Scavenger World: almost everything that's still working is running on automatic. Killy gets by by finding equipment caches set up centuries in advance; the Electrofishers and tech-nomads have put their suits and guns together out of stuff they found. Partially averted by Cibo's people and Silicon Life, who are both developing new technology and rediscovering the secrets of the City, but tend to overestimate their own abilities.
Screw This, I'm Outta Here!: Having found herself on the outside of the City itself at the end of Blame! 2, Pcell decides to leave and find a new home where she can peacefully restart the Silicon Creature civilization using the recorded archive of her home she's carried with her.
Sequel Hook: ...And it got two. One was planned to be a full length manga, but the author dropped it after just one chapter. The second was in full colour and also a single chapter long, but it served to show that Killy is alive and kicking.
Super Senses: Killy, Dhomochevsky, Cibo... In fact, most beings in Blame! seem to possess superhuman senses. Though it isn't surprising, seeing as how they all live in futuristic dystopian hell-hole where it pays to come prepared for anything.
Synchronized Swarming: Issue 7 has the main character briefly interacting with a swarm of microorganisms, which assumes various simple forms — :) for "hello", O for "yes", X for "no", etc — to answer his queries.
Take a Third Option: This may be Cibo's motivation when she double registers using Seu's Net-Terminal Genes, and Sana-kan's motivation for advising Cibo against trusting the The Authority after Cibo fuses with the Level 9 and transcribes the Genes into herself, and then going on to be her bodyguard. This makes sense once you realize that, in the prequel (noise), The Authority and the Safeguard were planning to disefranchise all humans without Net-Terminal Genes and install a fascist government of some sort. This would also explain The Authority's "new plan" that involved a 1st Level Exterminator trying to eat the Sphere.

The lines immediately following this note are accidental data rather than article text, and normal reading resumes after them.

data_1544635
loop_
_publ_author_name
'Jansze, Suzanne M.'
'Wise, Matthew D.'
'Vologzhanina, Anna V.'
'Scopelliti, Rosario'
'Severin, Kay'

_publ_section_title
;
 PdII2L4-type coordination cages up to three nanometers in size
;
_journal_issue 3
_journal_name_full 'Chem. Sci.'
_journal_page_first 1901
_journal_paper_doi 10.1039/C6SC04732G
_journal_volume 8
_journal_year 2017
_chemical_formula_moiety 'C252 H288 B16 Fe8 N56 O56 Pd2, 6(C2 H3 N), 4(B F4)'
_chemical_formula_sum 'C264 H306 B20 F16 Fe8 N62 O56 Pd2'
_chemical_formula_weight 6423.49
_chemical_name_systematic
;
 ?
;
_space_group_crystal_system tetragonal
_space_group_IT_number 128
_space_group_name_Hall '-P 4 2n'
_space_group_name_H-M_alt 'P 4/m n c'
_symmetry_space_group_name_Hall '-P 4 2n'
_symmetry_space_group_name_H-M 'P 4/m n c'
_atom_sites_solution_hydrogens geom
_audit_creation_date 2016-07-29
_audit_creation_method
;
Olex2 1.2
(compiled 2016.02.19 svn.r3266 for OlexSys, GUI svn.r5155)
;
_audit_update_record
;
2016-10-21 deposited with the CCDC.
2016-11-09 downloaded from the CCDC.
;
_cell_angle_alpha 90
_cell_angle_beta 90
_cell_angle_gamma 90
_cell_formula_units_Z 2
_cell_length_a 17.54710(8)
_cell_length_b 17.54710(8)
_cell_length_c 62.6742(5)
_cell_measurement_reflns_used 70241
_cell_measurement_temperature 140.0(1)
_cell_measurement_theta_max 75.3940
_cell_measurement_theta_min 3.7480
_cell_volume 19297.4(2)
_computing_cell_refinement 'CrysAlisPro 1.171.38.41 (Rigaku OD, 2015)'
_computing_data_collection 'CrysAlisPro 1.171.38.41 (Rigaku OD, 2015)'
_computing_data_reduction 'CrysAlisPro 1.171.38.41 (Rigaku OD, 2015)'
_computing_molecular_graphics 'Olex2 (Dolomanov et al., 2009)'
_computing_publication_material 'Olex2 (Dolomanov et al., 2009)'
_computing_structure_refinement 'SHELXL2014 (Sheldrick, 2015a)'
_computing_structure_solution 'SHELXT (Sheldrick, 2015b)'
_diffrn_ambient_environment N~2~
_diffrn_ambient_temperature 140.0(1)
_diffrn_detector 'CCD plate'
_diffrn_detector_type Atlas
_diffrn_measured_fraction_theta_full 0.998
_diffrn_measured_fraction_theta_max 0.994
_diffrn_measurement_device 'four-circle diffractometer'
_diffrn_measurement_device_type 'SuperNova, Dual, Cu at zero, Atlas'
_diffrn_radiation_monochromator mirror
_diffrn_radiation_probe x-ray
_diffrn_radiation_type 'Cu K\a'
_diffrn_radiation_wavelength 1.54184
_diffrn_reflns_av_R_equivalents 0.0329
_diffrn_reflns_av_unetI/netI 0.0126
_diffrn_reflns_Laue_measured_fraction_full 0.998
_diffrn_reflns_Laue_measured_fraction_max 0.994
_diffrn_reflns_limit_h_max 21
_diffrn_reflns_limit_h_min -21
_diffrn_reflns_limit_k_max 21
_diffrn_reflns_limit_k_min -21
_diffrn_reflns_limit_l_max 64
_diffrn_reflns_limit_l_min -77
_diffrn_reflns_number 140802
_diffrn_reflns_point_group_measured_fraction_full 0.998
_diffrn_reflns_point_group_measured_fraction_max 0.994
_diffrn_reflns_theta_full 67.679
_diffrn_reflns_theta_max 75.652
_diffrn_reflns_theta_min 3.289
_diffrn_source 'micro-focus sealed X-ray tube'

Time Abyss: One caption reads off how many seconds later it's been...in the quadrillions. A quadrillion seconds is about ten billion years.
Tiny Guy, Huge Girl: Played with. Cibo comes from an area where humans are much taller than Killy is and she's at least as tall (if not a little taller) than him. When both of them get through to an area where humans are short, she looks like a beanstalk. When Cibo moves into her next body, she's half Killy's size.
Transhuman: In It's entirety, we do not see a single purely biological human. Everyone is heavily modified, be they cyborgs, human-descended androids, or gene-modded superhumans. The closest to "pure" human we get is Seu, and he's an eight-foot giant with enough enhancements to fight in hand-to-hand combat with advanced Silicon Life warriors, who has been reconstructed and had his personality restored from backup countless times. Most "normal" humans were exterminated by either the Silicon Creatures or the Safeguard, given the events of NOiSE,Blame!!'s prequel.
Unnecessarily Large Interior: At least one a chapter. Blame! is set in an endless series of Unnecessarily Large Interiors. One of the rooms Killy walks through is roughly the size of Jupiter, and judging from the ending of the prequel comic NOiSEwhere the Earth and Moon are enveloped by the machines, it's implied that this room is where Jupiter used to be.
The artbook explains that The City itself extends out from the Sun to roughly Jupiter's orbit (~5 AU; roughly 750 million km), while "the world" extends to the edges of the system. In this verse, the planets, along with the Sun, have been absorbed for energy, Dyson Sphere-style. This is what happens when you let mindless nanomachines go rampant.
Visible Silence: Take a shot every time someone shows the reader their best impression of Mt. Rushmore accompanied by ellipses. Enjoy your liver transplant.
Wave Motion Gun: This is Killy's handgun the Graviton Beam Emitter. A pistol so powerful it can carve a four meter diameter shaft through 55km of steel. It is so overpowered that there are actually a couple of situations where it's a bad idea for Killy to use it, but most of the time he just blasts away, heedless of how much damage to the artificial environment he's causing. Thankfully, most of the MegaStructure is uninhabited.
Weapon of Choice: The GBE for Killy and Sana-Kan, the 'Electro Rod' for Cibo, The multi-purpose multi-firing-mode gun for Dhomochevsky, etc.